Riverfront Revival

Chattanooga was once known as the dirtiest city in America, but now its attractions along the Tennessee River sparkle, and the tourists are coming.

November 20, 2005|By TOM UHLENBROCK | TOM UHLENBROCK,ST. LOUIS POST-DISPATCH

The girls were in softball jerseys, and their families were everywhere.

They lined up at the doors of the Tennessee Aquarium in Chattanooga and filled the Southern Belle riverboat for an evening cruise. They beat the heat by running through the spray of a river park fountain and startled the other tourists in Ruby Falls cave by using its acoustics to amplify their battle cry:

"Who are we? Crushers! Who are we? Crushers! Who are we? Crushers!"

The National Softball Association chose Chattanooga for a fast-pitch-division World Series this summer -- yet another indication that the city has raised itself from a smoldering mess to one of the New South's top family vacation destinations.

Even Walter Cronkite might want to visit now.

The trusted CBS newsman stunned many residents in 1969 when he announced that the Environmental Protection Agency had named Chattanooga the "dirtiest city in America" for its air pollution. But the proclamation shouldn't have come as a surprise. The gritty air from industrial pollution had forced motorists to drive with their headlights on at noon.

Chattanooga cleaned up its air and the polluted Tennessee River, too, and now leads the nation in another category -- riverfront rebounds.

The completion last spring of a three-year, $120 million waterfront project marked the end of nearly two decades of work that has revived both sides of the river once lined with weedy lots, abandoned warehouses and rusty rail sidings.

Now the riverfront is home to the aquarium and its IMAX theater, the expanded Hunter Museum of American Art, the Bluff View Art District, the Walnut Street pedestrian bridge over the river, a public pier and mooring area, the Creative Discovery Museum for kids and a renovated antique carousel, all linked by walkways lined with gardens, art and fountains.

To reunite the river with the downtown, the city gained control of a four-lane state highway between them and narrowed it to a pedestrian-friendly, two-lane parkway with a passageway and waterfall-filled reflecting pool tunneling beneath.

Much to see

Chattanooga is Tennessee's fourth-largest city, with a population around 150,000. Most of its attractions were within walking distance of my room at the historic Read House hotel, which recently completed its own $12 million renovation and became a Sheraton. A free electric shuttle connects the riverfront, downtown and the Choo Choo several blocks away.

Yes, there is a Choo Choo in Chattanooga -- the train immortalized by Glenn Miller rests outside a restored 1906 depot, which is now a Holiday Inn that rents rooms in the parlor cars and serves dinner in the diner. Guess what song the singing waiters sing?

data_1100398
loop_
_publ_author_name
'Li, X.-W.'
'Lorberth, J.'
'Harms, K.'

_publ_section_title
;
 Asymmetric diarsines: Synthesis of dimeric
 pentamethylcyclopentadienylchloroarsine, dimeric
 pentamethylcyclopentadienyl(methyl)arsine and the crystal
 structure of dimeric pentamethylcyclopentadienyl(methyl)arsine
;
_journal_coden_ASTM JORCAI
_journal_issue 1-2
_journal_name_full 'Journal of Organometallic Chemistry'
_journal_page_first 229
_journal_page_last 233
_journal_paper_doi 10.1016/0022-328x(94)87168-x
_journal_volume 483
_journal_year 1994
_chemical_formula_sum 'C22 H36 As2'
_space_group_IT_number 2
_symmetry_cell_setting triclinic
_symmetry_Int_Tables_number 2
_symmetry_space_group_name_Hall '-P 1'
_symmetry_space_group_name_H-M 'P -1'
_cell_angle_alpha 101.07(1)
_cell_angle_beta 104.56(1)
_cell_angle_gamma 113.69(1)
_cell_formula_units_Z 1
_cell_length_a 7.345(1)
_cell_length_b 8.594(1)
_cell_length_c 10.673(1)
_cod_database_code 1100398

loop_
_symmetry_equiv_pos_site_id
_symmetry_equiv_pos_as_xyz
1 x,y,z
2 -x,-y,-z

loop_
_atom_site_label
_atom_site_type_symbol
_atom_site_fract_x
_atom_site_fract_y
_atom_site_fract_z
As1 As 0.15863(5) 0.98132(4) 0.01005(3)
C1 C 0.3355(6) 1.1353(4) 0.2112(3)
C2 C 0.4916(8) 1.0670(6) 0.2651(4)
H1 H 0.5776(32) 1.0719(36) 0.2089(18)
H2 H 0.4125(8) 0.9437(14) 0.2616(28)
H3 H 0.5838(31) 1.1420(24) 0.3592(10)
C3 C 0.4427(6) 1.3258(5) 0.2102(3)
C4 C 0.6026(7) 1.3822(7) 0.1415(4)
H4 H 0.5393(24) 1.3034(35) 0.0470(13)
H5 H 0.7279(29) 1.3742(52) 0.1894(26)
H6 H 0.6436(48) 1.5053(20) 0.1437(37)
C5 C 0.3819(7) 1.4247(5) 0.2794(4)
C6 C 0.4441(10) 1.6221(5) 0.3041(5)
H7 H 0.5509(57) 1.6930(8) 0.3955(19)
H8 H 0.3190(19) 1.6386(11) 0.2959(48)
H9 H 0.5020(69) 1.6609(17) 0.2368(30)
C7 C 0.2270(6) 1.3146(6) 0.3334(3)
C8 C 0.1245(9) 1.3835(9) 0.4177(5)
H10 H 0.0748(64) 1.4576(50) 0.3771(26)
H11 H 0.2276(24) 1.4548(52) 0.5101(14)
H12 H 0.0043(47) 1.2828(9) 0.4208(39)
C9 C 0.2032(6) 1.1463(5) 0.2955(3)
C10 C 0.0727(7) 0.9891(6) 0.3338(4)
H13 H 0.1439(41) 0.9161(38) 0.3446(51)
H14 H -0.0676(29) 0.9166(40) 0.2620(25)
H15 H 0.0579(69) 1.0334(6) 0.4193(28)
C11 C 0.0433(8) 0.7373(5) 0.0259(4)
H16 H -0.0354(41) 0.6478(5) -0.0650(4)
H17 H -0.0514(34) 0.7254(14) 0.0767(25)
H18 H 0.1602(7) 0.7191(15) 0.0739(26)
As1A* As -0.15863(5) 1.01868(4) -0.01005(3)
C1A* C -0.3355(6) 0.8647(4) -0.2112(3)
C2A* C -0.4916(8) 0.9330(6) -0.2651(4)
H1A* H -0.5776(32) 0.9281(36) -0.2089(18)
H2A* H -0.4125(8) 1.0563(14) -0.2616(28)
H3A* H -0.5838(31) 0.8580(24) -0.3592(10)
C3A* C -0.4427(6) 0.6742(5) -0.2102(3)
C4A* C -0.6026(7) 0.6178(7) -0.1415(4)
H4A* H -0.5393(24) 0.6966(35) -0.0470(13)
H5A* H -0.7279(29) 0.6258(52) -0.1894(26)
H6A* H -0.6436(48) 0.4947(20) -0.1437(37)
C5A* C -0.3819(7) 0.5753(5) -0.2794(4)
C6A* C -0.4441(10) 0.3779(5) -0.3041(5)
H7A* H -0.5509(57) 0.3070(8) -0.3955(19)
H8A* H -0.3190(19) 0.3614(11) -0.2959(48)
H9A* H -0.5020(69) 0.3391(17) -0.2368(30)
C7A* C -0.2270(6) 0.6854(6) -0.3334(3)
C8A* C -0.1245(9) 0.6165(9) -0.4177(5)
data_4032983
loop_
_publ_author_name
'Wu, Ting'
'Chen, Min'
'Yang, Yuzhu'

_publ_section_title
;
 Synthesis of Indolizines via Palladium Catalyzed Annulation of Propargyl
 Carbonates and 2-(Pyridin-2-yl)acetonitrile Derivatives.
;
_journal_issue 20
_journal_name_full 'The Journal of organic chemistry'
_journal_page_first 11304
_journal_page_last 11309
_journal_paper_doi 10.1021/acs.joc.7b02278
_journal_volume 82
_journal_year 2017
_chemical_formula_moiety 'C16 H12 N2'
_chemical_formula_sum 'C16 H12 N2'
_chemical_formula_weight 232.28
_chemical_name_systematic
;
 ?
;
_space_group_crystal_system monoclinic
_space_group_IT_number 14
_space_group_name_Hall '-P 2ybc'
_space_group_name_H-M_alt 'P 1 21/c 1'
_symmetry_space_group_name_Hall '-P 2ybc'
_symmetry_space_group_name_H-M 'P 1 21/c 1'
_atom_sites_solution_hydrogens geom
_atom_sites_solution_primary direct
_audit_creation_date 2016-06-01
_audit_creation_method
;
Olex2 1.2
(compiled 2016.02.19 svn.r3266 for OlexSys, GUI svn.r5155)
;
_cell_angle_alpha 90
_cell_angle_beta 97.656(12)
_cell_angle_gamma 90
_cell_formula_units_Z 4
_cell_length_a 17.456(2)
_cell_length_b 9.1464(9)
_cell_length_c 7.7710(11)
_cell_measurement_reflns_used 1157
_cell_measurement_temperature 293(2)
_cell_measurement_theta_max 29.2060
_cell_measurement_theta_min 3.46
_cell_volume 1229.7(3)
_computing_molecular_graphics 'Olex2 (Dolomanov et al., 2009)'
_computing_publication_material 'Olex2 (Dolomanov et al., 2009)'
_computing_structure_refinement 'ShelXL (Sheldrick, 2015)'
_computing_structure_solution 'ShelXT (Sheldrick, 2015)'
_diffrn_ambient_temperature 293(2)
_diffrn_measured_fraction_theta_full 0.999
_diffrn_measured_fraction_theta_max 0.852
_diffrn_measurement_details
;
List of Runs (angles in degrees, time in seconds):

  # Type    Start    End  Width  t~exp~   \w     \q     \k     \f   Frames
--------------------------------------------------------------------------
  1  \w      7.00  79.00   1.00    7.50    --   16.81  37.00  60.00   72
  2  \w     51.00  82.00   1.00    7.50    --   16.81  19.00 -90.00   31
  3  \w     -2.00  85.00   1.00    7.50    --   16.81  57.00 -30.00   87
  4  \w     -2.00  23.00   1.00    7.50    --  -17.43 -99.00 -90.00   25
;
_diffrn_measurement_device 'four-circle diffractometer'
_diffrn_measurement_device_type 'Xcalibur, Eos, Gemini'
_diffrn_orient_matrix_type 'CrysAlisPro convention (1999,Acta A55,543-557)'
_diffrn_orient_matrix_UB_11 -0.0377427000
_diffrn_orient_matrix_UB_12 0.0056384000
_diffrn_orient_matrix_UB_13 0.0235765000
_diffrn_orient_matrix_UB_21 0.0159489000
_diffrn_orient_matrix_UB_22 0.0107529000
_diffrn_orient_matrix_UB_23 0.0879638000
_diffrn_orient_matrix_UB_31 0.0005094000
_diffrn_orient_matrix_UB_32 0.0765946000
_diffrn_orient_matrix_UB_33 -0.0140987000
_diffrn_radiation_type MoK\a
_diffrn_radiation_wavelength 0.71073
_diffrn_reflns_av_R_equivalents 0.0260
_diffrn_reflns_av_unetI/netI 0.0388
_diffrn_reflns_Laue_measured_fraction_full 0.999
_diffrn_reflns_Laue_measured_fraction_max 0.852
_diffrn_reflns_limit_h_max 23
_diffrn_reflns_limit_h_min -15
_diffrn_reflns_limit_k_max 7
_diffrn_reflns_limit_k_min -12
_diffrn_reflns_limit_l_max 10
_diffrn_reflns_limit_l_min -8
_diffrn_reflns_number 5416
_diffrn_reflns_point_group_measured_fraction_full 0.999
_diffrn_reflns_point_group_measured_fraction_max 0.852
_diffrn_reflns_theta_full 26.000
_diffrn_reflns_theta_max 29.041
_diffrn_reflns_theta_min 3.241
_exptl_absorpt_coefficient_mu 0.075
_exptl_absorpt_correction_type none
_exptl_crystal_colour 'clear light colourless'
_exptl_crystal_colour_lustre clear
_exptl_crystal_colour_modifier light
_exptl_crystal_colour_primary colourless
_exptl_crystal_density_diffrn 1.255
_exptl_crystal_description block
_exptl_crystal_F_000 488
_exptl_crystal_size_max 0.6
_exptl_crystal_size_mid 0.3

Lookout Mountain looks out over the city and has its own share of attractions, including Ruby Falls, Rock City and the Incline Railway, billed as the world's steepest passenger rail line.

Chattanooga sits on a bend of the river in the southeast corner of Tennessee, on its border with Georgia, in the southernmost reaches of the Appalachian Mountains. The Cherokee Nation inhabited the spot until they were sent packing on the Trail of Tears in 1838.

Muscle Shoals blocked steamboat traffic downstream of the city, so it never became an important port. But the railroad arrived in 1850, making Chattanooga a vital north-south link.

In 1863, the Battle Above the Clouds was waged on Lookout Mountain, with Gen. Ulysses S. Grant directing the victorious Union forces and opening the way for the capture of Atlanta and Sherman's March to the Sea.

The Confederates held the high ground and tilted their cannons down to repel the blue-clad soldiers charging up the hillsides. The cannonballs rolled meekly out the ends. Point Park on the mountain's edge marks the spot where Union soldiers hoisted their flag, to the cheers of their comrades below.

I had three days to see all this, and started off my first night with a tactical error. I planned to dine on prime rib on the Southern Belle, but arrived a day early. It was Pizza Night, and the boat was filled with kids and their families, many in town for the softball competition.

I almost jumped ship early, but a crew member assured me that the "bar closed" sign would come down after we were under way on the two-hour excursion. The pizza was good, although we were limited to two slices per trip through the line.

I sat with the parents on the top deck, enjoying the scenery. There were no softball cheers or chants; the girls spent their time playing cards and fiddling with their cell phones.

Bigger aquarium

Other cities have used aquariums as the centerpieces of riverfront redevelopment, with varying success. The Tennessee Aquarium was the nation's largest freshwater aquarium when it opened in 1992. Twelve million paying customers later, the aquarium unveiled a $30 million sister building this spring with a saltwater reef as its primary exhibit.

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